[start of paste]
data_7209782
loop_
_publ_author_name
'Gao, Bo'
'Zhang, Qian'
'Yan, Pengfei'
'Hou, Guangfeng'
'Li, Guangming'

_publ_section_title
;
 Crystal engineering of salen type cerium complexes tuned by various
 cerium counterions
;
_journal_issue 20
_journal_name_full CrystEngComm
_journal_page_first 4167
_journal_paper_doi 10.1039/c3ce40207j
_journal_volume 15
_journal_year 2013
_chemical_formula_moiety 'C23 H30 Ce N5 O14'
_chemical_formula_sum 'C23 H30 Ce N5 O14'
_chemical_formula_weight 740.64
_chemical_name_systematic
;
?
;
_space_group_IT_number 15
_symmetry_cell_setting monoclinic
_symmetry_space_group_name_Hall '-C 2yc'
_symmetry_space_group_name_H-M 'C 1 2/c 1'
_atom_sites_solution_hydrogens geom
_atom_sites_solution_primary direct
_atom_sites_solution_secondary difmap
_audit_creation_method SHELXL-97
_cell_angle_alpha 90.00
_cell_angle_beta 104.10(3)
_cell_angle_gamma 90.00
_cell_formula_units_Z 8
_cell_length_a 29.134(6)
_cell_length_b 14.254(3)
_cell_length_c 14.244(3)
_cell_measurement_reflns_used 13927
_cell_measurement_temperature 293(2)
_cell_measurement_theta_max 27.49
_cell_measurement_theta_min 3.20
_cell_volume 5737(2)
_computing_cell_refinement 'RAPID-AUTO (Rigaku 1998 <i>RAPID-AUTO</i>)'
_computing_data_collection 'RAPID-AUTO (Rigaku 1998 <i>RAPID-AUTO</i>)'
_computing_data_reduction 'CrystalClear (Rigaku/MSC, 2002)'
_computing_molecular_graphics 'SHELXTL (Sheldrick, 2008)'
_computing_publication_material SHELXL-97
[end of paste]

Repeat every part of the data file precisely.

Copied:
data_7209782
loop_
_publ_author_name
'Gao, Bo'
'Zhang, Qian'
'Yan, Pengfei'
'Hou, Guangfeng'
'Li, Guangming'

_publ_section_title
;
 Crystal engineering of salen type cerium complexes tuned by various
 cerium counterions
;
_journal_issue 20
_journal_name_full CrystEngComm
_journal_page_first 4167
_journal_paper_doi 10.1039/c3ce40207j
_journal_volume 15
_journal_year 2013
_chemical_formula_moiety 'C23 H30 Ce N5 O14'
_chemical_formula_sum 'C23 H30 Ce N5 O14'
_chemical_formula_weight 740.64
_chemical_name_systematic
;
?
;
_space_group_IT_number 15
_symmetry_cell_setting monoclinic
_symmetry_space_group_name_Hall '-C 2yc'
_symmetry_space_group_name_H-M 'C 1 2/c 1'
_atom_sites_solution_hydrogens geom
_atom_sites_solution_primary direct
_atom_sites_solution_secondary difmap
_audit_creation_method SHELXL-97
_cell_angle_alpha 90.00
_cell_angle_beta 104.10(3)
_cell_angle_gamma 90.00
_cell_formula_units_Z 8
_cell_length_a 29.134(6)
_cell_length_b 14.254(3)
_cell_length_c 14.244(3)
_cell_measurement_reflns_used 13927
_cell_measurement_temperature 293(2)
_cell_measurement_theta_max 27.49
_cell_measurement_theta_min 3.20
_cell_volume 5737(2)
_computing_cell_refinement 'RAPID-AUTO (Rigaku 1998 <i>RAPID-AUTO</i>)'
_computing_data_collection 'RAPID-AUTO (Rigaku 1998 <i>RAPID-AUTO</i>)'
_computing_data_reduction 'CrystalClear (Rigaku/MSC, 2002)'
_computing_molecular_graphics 'SHELXTL (Sheldrick, 2008)'
_computing_publication_material SHELXL-97